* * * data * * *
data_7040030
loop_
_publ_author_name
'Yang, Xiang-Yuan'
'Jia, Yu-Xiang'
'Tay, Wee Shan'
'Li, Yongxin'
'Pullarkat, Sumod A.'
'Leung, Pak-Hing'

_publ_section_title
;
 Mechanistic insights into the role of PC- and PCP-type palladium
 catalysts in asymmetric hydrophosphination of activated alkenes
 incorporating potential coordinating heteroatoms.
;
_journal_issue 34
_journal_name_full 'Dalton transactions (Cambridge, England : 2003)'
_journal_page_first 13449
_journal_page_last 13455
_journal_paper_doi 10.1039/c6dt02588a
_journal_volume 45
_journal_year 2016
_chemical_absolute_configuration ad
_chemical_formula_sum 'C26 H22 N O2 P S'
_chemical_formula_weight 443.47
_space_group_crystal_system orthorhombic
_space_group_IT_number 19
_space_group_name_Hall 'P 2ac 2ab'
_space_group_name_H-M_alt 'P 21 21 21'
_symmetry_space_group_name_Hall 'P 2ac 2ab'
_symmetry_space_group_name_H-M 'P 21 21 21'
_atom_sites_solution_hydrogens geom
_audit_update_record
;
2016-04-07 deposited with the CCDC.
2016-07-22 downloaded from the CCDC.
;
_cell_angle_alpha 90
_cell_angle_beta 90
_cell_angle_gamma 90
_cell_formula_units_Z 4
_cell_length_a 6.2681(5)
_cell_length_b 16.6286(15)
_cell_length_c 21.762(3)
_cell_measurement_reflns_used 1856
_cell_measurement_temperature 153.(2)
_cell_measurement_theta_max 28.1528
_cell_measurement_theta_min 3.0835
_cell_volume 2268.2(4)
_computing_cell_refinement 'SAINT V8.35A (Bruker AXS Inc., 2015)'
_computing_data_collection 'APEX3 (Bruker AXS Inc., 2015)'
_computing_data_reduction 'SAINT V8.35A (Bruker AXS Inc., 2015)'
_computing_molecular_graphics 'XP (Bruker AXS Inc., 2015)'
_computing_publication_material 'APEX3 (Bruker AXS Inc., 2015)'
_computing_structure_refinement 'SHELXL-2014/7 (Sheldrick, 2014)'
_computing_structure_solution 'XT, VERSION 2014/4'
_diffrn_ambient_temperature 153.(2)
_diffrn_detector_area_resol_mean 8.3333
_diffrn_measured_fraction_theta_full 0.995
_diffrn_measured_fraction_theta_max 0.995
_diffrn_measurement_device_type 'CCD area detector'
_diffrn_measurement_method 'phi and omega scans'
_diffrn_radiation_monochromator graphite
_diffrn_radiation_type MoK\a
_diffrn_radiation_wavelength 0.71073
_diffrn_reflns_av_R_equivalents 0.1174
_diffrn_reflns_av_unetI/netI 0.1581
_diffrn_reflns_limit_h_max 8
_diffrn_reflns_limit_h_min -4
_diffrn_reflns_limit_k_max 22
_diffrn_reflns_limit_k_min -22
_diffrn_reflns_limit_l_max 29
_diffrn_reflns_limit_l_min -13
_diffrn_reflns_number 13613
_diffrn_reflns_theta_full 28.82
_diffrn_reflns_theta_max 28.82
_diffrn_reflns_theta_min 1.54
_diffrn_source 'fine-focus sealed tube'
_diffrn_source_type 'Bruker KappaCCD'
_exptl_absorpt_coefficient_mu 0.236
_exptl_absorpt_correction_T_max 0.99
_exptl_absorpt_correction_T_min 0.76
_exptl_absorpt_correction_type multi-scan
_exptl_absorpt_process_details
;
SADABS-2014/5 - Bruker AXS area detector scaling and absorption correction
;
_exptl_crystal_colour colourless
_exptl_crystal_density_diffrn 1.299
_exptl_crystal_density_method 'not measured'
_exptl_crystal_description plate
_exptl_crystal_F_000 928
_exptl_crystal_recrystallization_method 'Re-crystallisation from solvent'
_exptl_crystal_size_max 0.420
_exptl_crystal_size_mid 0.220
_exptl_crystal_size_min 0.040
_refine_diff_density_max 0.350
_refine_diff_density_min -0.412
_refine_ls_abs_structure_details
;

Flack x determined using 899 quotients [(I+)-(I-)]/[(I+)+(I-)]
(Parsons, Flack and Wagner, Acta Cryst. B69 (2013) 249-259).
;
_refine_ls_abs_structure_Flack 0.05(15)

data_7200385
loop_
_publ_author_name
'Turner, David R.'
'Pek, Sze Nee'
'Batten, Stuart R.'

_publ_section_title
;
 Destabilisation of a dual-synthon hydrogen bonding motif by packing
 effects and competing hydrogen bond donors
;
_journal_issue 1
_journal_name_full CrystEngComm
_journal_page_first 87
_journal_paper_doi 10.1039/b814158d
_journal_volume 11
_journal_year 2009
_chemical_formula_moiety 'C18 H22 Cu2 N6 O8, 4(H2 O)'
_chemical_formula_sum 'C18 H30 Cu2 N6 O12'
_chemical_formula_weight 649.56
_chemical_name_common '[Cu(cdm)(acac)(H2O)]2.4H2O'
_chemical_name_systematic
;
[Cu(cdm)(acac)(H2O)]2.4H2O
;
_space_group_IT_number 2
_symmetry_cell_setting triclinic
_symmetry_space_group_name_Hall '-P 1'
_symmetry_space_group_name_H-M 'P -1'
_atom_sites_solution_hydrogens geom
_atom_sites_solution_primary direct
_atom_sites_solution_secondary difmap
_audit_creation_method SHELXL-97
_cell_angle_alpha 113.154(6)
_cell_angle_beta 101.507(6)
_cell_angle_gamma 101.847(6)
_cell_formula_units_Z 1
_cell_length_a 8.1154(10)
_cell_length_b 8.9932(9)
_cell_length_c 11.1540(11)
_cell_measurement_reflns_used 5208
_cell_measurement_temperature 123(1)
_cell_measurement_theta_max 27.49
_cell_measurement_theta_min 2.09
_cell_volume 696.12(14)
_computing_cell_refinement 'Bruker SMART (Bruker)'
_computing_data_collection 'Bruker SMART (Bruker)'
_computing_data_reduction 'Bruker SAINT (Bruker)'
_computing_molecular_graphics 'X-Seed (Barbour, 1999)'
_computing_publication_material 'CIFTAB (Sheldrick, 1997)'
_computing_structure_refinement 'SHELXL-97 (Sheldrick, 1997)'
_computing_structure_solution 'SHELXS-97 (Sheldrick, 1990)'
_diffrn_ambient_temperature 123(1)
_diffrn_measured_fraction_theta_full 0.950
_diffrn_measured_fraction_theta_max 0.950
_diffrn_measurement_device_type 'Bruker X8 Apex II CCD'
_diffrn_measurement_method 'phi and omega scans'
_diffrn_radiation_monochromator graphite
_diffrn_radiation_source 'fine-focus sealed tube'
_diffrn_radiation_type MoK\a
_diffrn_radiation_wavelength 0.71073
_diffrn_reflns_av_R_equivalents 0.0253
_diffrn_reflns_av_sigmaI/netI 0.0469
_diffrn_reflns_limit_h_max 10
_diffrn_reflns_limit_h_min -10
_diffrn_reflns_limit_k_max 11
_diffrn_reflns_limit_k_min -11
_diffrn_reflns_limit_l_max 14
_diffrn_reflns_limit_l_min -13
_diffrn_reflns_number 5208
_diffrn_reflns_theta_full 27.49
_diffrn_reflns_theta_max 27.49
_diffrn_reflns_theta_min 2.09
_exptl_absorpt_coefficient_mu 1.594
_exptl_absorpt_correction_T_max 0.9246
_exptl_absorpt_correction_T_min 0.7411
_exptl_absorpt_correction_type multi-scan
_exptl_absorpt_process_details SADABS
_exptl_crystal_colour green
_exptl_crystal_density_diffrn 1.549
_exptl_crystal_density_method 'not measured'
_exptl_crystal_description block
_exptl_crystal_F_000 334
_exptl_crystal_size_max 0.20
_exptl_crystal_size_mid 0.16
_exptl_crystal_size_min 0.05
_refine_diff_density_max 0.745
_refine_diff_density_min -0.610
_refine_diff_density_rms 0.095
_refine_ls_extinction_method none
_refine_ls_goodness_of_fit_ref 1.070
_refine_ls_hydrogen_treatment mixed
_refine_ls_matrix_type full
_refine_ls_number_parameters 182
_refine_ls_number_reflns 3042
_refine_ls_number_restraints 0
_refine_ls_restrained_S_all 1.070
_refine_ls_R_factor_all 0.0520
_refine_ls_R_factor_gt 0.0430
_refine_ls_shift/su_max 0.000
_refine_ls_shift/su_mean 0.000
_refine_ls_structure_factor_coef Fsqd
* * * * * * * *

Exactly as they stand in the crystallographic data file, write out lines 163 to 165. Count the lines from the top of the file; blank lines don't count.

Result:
_diffrn_radiation_source 'fine-focus sealed tube'
_diffrn_radiation_type MoK\a
_diffrn_radiation_wavelength 0.71073